The appendix is a small worm-shaped tube that projects from the large intestine near the point where it joins the small intestine, in the lower right side of your abdomen. It has no known function now, but may have played a role in our ancient ancestors who ate a much higher fibre diet. Appendicitis is an inflammation of the appendix, usually requiring surgical treatment.
Although the cause of appendicitis is not fully understood, it is thought that a blockage of some kind, inside the appendix, causes the appendix to become inflamed and infected. The blockage may be from a small hard piece of stool plugging the appendix (called a fecolith) or swelling of lymph tissue in the appendix wall (this may be the common cause in children). If the inflammation continues untreated, the appendix wall may rupture and spill bacteria-laden intestinal contents into the abdominal cavity. This, in turn, can lead to peritonitis, an inflammation of the lining of the abdominal cavity. Peritonitis is extremely painful and will make even the toughest patients eventually seek medical help. The most serious outcome of a burst appendix is the release of bacteria and bacterial products into the bloodstream, called bacteremia, which is life-threatening and must be treated immediately.
There is no way of preventing appendicitis and to date, the only recognized treatment is an appendectomy, which is the surgical removal of the appendix. Mild cases may settle with antibiotics, but recurrence is common.
Signs and symptoms
Although appendicitis is fairly common (it is one of the most common abdominal operations), it is worth keeping in mind that the vast majority of abdominal complaints are not due to appendicitis. After all, we have all experienced abdominal cramps or pain at one time or another, but most of us have never had our appendix removed.
Appendicitis can occur at any age, although it is most common in people between the ages of 10 and 30. Characteristic symptoms of appendicitis include constant and progressive abdominal pain, nausea, vomiting, a fever of approximately 37.8°C to 38.3°C, and loss of appetite. However, not everyone will have all these symptoms. Usually, pain will first be noticed in the mid abdomen in the region of the navel, with nausea and vomiting developing before or shortly afterward. After a few hours, the pain typically shifts to the right lower portion of the abdomen. When your doctor presses on this area, it will feel tender.
In infants and children the pain may be more generalized. In pregnant women and elderly people the pain may be less severe and the abdomen less tender. Consequently, appendicitis in children, pregnant women, and the elderly may be difficult to diagnose. Also, in pregnant women, the appendix may be pushed up into the upper right abdomen by the enlarged uterus, so the location of tenderness may complicate the diagnosis.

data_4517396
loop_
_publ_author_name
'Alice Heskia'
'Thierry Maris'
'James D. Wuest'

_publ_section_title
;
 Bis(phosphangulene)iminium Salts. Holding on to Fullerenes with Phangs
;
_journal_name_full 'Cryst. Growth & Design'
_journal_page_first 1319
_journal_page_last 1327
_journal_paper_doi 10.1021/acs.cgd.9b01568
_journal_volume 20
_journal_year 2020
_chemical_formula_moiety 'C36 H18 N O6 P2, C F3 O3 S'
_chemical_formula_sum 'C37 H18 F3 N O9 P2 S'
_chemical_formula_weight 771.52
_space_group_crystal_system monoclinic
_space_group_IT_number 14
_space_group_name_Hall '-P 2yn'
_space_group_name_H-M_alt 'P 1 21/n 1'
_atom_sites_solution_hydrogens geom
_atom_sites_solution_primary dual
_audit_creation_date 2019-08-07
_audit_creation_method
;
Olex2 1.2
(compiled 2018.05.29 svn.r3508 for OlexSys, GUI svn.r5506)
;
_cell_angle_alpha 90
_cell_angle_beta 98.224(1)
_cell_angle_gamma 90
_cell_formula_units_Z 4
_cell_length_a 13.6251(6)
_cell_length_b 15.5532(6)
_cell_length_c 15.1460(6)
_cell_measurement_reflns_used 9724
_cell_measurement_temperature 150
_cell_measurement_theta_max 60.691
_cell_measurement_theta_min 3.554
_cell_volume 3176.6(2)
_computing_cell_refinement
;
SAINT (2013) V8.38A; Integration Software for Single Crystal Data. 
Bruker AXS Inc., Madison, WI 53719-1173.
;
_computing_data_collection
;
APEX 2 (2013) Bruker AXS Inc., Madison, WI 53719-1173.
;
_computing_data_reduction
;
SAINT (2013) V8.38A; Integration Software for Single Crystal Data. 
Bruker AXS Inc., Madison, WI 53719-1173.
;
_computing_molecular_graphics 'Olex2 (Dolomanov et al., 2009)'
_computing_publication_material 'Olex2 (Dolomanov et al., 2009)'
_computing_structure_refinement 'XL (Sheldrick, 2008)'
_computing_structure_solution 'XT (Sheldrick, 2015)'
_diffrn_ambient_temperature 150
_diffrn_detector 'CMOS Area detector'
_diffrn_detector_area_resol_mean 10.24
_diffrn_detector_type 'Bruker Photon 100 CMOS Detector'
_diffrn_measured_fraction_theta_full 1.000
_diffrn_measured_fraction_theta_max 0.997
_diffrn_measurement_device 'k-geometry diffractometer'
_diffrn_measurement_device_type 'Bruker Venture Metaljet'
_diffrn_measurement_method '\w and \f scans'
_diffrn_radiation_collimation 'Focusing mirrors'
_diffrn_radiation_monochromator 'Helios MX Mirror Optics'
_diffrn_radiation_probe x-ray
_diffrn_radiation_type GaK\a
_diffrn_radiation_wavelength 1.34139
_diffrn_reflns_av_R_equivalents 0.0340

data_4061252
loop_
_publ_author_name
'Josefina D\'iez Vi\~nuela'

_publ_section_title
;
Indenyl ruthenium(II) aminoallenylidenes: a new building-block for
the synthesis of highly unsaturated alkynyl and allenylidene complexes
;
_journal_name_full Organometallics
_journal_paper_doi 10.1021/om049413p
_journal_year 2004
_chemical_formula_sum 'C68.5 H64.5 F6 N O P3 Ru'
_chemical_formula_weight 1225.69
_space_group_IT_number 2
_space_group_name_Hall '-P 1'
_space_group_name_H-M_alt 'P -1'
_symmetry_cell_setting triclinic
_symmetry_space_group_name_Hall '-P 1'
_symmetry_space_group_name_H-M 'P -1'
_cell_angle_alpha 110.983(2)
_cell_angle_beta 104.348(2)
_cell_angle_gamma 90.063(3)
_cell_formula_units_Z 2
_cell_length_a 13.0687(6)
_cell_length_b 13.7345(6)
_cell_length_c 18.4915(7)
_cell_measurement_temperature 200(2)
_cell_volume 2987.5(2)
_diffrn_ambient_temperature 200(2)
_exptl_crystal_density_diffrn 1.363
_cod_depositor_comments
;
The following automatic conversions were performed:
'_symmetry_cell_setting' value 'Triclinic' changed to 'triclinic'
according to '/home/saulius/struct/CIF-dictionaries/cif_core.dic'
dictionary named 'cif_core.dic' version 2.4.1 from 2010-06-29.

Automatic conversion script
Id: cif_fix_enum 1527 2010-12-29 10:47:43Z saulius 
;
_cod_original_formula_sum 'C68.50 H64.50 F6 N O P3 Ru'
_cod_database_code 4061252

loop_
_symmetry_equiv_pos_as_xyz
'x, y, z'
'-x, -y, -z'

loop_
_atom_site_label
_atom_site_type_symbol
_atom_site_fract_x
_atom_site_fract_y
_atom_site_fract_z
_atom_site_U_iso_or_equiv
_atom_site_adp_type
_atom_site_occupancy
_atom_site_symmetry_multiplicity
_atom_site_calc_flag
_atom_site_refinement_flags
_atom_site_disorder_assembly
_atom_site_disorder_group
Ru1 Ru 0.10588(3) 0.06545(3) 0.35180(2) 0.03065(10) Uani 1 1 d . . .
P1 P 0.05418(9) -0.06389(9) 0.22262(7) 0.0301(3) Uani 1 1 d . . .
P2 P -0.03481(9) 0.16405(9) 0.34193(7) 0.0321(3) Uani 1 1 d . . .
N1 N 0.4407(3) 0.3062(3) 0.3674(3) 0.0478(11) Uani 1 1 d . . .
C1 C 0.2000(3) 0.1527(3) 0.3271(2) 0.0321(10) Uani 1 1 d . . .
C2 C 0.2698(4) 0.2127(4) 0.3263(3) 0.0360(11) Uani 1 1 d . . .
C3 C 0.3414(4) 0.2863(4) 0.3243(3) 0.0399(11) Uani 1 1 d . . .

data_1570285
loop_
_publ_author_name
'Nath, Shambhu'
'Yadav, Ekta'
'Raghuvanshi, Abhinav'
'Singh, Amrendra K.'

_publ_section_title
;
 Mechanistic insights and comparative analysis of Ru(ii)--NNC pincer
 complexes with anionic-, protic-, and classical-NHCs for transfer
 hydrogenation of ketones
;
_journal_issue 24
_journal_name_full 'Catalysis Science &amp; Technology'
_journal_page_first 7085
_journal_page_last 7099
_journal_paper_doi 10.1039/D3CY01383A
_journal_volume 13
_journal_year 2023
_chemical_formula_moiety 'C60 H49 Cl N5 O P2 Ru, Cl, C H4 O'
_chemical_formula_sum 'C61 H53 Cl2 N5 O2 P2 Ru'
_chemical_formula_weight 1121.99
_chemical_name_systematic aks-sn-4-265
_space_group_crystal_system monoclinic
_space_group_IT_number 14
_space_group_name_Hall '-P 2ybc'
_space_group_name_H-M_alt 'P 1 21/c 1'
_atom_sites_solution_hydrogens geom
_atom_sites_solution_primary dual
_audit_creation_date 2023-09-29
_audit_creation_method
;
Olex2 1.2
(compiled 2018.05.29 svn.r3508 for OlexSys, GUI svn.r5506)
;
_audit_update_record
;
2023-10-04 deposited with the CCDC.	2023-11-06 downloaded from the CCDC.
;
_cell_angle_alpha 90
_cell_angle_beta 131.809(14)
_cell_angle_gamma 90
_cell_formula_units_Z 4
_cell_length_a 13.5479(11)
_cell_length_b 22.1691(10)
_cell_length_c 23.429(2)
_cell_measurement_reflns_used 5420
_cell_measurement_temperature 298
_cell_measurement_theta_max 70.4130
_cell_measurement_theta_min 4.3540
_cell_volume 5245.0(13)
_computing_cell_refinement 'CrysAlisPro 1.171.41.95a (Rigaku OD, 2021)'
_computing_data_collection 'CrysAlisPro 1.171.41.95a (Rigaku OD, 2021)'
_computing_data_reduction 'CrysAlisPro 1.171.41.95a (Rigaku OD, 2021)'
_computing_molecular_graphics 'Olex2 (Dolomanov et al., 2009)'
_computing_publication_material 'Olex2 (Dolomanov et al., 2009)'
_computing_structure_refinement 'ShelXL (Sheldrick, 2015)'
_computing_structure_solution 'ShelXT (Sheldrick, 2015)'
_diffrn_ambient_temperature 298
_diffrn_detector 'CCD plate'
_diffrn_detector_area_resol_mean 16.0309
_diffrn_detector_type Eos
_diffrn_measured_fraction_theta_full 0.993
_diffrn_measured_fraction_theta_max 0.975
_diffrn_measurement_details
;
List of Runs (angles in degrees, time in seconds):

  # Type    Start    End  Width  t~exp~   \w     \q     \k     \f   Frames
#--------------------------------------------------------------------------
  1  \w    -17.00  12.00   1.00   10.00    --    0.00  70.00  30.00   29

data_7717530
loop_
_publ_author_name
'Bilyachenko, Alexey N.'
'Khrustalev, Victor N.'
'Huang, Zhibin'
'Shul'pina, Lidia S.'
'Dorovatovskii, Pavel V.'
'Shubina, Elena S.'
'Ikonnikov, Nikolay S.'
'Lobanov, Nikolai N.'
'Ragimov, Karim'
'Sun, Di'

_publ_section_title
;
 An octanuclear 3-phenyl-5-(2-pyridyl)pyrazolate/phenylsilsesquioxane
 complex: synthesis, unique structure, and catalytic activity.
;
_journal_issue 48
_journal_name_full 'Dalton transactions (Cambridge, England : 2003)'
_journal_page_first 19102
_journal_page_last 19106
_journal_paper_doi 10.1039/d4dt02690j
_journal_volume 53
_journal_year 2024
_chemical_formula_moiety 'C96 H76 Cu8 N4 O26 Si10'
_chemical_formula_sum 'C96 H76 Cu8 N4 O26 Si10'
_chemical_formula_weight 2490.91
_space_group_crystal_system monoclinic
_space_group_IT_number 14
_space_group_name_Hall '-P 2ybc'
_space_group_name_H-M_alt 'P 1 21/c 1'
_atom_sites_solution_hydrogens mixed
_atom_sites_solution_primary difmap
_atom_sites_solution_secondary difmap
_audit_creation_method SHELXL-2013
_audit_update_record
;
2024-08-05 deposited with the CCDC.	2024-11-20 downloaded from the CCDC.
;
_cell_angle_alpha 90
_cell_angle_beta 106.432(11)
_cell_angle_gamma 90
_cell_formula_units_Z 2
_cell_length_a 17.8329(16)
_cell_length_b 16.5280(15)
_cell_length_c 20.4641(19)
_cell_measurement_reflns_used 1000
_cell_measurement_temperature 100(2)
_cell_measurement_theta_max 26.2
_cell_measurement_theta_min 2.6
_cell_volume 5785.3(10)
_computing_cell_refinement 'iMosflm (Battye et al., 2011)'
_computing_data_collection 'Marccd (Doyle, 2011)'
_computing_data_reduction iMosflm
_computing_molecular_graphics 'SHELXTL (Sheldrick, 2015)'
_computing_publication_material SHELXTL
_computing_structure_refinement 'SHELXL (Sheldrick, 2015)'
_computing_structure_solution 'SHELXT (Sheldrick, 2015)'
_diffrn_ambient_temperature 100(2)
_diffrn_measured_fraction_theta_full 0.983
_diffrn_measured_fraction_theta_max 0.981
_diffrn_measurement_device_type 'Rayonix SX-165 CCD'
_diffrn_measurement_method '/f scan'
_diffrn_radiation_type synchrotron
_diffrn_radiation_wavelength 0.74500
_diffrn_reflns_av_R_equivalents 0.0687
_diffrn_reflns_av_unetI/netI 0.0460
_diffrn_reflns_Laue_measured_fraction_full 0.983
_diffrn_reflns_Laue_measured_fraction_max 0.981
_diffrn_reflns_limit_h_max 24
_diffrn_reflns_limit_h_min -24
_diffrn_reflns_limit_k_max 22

The diagnosis of appendicitis is made by:
- carefully listening to the patient's story (taking the "history")
- physical examination of the patient by a physician or surgeon
- blood and urine tests (usually the white cell count in the blood is moderately elevated, urine will be normal or contain only a few white cells or red cells)
- other tests including plain X-rays, abdominal ultrasound, rarely CT scan or MRI
- Sometimes, particularly in women, where problems with the appendix may be difficult to distinguish from problems in the right ovary or tube, the surgeon may choose to perform a diagnostic laparoscopy of the abdomen in the operating room. A laparoscope is a small fiberoptic viewing tube that permits the surgeon to visually inspect the contents of the abdomen. If the appendix is found to be abnormal, it can often be removed through small incisions using the laparoscope to guide the procedure. If the problem is something else instead of appendicitis, appropriate management can then be undertaken.
Acute appendicitis is a surgical emergency, and your doctor will likely suggest an operation as soon as a diagnosis of appendicitis is made. Antibiotics and intravenous fluid are generally given in preparation for surgery.
If an appendectomy is performed early on, the chance of significant complication or death is very low and you will most likely be able to leave the hospital within 2 or 3 days of surgery. If the appendix is found at surgery to have been ruptured, or if you have diabetes or other problems that might reduce your ability to fight infections, a course of antibiotics may be prescribed afterwards.
Currently, there are 2 ways of performing an appendectomy, and the method your doctor chooses will depend on your individual circumstances. The standard method involves making a 2- or 3-inch incision in the right lower portion of the abdomen through which the appendix is removed. A newer method, called a laparoscopic appendectomy is performed using a laparoscope (a fiber-optic viewing tube), which is inserted through a small incision, usually just below your navel. Additional grasping and cutting instruments are inserted through other small incisions in order to do the removal. Both methods of appendectomy are done in a hospital under general anesthetic. Recovery may be a bit faster if the procedure is performed by laparoscopy than by the more traditional "open" incision route.
Michael E. Pezim, MD